Starting middle school can be a challenge.
“Friendships change, cliques start forming, and that sense of independence is evident,” said Laurie Murphy, sixth-grade advisor and St. Joseph Middle School social studies teacher.
This transition is why our BCACS sixth-graders attend a weeklong camp near the start of the school year. No mom and dad, no homework or tests – just their classmates, the great outdoors, and the opportunity to grow closer together.
“Camp is a wonderful experience,” said Tina Sprague, St. Joseph Middle School science teacher. “It allows the students time away from their parents and pushes them out of their comfort zones. It is a great team-building experience for the class.”
The entire sixth grade went to Sherman Lake YMCA Camp from October 9-13th this year.
Beforehand, camp counselors met with our middle school staff to better understand the kids and the goals the staff had for them.
One of the camp’s counselors was a familiar face – BCACS Alum Nick Reincke, Class of 2012.
“I explained to the class that he had attended our schools and that I had had him in class,” Mrs. Murphy said. “I thought it was great he was there.”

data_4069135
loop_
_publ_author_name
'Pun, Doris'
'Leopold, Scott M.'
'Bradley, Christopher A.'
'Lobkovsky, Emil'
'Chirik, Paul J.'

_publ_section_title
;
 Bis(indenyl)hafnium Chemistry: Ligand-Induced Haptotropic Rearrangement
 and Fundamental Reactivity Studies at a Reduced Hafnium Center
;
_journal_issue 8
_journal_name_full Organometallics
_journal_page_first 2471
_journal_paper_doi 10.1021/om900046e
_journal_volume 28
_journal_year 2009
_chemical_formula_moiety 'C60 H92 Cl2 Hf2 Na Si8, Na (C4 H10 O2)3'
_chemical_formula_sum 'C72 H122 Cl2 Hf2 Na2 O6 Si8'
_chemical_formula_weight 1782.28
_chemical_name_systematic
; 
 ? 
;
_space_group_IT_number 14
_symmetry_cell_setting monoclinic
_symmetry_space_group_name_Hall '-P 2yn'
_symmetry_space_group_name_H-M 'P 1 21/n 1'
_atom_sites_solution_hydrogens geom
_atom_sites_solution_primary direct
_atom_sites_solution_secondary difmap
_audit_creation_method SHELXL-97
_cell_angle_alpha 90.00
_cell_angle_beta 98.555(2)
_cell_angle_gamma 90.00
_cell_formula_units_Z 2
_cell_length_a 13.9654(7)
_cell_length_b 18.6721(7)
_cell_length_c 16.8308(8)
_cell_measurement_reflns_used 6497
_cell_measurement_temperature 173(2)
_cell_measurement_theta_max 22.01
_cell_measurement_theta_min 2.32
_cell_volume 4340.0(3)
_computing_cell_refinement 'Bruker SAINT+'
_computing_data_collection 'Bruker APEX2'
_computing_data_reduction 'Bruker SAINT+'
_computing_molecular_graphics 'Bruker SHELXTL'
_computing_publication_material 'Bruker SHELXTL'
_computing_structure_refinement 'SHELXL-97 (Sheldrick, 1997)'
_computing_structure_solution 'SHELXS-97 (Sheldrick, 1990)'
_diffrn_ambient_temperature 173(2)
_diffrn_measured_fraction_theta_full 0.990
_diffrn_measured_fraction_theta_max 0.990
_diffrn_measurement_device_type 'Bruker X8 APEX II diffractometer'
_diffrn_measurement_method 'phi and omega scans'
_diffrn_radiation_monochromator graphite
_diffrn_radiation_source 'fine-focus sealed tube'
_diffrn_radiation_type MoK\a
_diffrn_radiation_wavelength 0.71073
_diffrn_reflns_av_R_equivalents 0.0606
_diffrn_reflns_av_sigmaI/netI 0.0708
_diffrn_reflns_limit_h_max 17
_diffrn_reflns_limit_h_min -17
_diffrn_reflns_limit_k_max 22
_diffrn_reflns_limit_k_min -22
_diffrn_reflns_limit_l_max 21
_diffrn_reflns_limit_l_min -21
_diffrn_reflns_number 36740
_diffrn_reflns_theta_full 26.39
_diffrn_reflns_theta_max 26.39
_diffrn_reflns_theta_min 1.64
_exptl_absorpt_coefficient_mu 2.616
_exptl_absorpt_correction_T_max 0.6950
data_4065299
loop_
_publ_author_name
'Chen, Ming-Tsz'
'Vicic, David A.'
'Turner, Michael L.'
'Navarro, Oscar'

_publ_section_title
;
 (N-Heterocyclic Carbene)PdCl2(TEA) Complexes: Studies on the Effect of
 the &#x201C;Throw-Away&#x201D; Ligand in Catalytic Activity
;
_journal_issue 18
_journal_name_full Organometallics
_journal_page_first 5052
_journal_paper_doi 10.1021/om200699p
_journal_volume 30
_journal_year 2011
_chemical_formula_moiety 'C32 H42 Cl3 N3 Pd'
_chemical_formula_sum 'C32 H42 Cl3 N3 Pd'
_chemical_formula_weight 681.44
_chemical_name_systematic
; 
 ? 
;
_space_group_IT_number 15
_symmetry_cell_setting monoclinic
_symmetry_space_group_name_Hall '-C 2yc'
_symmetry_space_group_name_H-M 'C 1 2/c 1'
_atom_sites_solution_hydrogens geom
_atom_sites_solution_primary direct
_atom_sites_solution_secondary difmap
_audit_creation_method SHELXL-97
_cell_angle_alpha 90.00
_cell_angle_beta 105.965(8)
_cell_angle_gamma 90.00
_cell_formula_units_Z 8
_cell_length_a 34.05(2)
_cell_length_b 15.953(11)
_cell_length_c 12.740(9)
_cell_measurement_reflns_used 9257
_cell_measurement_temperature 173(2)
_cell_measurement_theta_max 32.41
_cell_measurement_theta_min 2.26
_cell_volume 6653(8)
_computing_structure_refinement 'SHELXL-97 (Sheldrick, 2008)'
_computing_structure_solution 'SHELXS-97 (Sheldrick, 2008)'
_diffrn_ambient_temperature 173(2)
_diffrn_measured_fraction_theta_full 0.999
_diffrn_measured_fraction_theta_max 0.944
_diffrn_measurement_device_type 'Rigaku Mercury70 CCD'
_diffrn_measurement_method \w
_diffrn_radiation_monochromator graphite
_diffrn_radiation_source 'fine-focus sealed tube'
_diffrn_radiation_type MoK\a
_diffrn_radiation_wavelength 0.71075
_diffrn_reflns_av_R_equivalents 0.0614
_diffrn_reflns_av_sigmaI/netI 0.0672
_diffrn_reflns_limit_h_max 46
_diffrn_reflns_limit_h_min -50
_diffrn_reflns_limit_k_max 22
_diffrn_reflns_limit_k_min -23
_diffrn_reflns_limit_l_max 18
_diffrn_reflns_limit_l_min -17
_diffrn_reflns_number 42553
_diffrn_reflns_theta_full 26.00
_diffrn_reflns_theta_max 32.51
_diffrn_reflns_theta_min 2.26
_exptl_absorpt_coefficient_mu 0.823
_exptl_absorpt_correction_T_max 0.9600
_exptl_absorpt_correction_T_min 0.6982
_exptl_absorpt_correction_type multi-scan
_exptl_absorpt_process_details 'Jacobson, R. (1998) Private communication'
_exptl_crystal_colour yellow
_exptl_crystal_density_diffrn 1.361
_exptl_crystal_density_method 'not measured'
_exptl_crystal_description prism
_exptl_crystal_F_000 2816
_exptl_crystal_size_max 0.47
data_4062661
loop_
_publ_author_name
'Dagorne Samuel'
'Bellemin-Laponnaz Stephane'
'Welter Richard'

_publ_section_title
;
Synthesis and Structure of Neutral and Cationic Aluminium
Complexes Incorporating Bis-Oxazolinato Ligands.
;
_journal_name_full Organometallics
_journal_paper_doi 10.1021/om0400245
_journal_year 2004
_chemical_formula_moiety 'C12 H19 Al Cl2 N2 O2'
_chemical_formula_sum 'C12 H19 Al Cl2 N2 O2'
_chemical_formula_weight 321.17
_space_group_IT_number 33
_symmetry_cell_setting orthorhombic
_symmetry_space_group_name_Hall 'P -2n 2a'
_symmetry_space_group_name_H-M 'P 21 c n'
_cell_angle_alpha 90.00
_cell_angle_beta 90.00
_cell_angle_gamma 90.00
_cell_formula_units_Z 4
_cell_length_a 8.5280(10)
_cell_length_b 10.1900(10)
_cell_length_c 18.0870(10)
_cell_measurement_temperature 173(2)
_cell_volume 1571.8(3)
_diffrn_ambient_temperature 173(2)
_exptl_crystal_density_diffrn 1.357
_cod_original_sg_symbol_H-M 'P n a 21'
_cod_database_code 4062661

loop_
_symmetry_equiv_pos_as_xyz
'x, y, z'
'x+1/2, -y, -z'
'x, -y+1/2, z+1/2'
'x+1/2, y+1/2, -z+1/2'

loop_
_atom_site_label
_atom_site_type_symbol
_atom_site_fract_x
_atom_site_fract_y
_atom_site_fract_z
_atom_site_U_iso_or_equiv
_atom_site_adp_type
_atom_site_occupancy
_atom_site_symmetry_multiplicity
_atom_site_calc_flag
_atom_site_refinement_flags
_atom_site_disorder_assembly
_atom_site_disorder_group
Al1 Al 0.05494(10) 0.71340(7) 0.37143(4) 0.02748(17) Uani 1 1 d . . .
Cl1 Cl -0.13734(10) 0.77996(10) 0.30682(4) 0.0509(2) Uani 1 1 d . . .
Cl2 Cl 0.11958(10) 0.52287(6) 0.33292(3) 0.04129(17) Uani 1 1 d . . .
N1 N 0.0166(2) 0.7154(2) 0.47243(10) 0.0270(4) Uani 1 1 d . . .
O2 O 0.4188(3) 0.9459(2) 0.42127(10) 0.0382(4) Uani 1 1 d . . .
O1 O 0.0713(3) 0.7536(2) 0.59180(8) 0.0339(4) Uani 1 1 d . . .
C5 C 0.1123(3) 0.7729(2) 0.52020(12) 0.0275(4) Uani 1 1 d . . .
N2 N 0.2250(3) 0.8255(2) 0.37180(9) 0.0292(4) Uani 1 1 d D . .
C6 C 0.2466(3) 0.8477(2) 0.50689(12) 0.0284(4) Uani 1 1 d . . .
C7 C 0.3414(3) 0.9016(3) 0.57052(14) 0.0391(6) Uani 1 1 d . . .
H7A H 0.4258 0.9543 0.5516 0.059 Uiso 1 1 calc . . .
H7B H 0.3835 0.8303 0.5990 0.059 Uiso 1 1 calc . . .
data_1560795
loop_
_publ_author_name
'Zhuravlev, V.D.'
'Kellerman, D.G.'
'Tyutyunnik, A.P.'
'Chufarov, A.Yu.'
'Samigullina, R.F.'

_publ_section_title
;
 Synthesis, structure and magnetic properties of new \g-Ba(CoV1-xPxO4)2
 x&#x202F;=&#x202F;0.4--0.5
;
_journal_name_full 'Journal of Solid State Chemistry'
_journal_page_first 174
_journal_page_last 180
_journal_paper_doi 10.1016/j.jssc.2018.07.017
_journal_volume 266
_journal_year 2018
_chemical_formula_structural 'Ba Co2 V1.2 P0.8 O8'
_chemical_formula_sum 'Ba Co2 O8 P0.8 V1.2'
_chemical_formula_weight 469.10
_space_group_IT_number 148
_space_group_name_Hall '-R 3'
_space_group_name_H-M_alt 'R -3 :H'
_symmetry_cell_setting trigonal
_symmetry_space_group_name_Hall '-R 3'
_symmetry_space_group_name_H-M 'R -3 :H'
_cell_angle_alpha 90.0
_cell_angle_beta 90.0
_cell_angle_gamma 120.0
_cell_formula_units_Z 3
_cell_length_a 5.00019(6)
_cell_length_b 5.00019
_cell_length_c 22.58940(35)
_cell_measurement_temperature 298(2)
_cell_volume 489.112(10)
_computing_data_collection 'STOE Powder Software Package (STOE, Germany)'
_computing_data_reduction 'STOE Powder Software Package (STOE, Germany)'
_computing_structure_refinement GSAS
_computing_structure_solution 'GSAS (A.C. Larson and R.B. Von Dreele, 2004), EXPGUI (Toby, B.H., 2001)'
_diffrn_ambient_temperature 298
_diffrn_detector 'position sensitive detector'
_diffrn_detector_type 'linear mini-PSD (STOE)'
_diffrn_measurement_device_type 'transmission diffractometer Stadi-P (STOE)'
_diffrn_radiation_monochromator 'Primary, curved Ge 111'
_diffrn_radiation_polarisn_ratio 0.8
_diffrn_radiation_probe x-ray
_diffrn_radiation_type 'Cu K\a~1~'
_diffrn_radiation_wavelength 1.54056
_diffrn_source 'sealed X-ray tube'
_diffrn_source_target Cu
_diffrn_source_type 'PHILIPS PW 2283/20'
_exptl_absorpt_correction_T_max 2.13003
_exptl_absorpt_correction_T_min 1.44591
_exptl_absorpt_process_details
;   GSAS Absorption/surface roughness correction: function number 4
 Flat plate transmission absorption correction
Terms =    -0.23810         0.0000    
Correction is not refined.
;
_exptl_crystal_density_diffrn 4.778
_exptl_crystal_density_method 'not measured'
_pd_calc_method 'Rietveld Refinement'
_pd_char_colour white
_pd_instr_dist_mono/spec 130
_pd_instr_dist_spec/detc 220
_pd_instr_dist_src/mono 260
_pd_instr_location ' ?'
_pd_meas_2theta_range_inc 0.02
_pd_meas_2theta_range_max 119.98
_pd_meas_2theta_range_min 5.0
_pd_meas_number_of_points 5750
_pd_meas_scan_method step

This year, the middle school staff wanted to emphasize HCRR, which stands for Honesty, Caring, Responsibility, and Respect. Students embraced these concepts through a series of outdoor activities that included low rope and high rope obstacle courses, swimming, rock-wall climbing, archery, crafts, a giant swing and, of course, campfires.
The middle school staff, who took turns being on site that week, was impressed with their growth.
“I saw students who are not typically buddies supporting one another with positive words and actions,” said Molly Williamson, St. Joseph Middle School math teacher. Crossing social boundaries can be uncomfortable for middle school students, and it was inspiring to see them rise to the challenge.”
They impressed their camp counselors, too. The boys’ cabin counselor even nominated them for the HCRR Award. He wrote, “You, as a whole, have been the most respectful, fun, and HCRR cabin I have ever had. In my eyes, you are all HCRR leaders.”
The most rewarding part was how that unity carried over into the classroom after camp ended.
“It was affirming to witness a shift in mindset in the classroom the week following camp,” Mrs. Williamson said. “I found students to be more supportive and patient with one another and far less critical.”
“After camp, I notice that they ‘know’ each other better through skills and team building, and are happier and more confident when they are in the classroom,” Mrs. Murphy said. “Camp is a bonding experience that extends into the classroom and beyond.”